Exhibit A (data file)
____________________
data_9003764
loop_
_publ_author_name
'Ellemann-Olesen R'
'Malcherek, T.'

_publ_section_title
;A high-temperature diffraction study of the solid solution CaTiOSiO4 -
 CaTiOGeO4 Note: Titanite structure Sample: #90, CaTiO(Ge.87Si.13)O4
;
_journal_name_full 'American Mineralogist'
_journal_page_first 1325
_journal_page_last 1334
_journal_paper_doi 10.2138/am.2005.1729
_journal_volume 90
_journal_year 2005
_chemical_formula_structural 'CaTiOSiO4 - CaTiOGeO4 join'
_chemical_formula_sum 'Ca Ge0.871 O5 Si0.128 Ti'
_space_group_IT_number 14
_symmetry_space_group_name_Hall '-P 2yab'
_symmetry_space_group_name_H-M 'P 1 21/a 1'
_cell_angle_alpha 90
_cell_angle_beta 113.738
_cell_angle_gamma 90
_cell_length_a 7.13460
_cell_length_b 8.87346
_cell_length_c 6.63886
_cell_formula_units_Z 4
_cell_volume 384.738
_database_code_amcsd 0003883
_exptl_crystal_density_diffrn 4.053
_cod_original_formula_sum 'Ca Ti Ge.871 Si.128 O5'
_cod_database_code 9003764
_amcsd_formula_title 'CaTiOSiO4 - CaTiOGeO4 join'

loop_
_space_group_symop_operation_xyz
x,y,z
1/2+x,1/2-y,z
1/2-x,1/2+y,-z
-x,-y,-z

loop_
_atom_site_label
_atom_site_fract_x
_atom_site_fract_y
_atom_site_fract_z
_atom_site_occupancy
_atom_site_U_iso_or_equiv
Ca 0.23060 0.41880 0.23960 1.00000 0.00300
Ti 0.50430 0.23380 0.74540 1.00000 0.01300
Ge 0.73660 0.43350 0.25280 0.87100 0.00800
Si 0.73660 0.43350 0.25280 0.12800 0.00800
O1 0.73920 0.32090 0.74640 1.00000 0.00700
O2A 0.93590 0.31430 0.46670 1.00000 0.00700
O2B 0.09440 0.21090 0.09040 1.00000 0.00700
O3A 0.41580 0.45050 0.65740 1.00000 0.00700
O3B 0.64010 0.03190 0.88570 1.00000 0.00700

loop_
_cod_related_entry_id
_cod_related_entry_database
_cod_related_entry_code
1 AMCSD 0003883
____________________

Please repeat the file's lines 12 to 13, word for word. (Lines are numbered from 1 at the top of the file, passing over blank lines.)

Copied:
_journal_page_last 1334
_journal_paper_doi 10.2138/am.2005.1729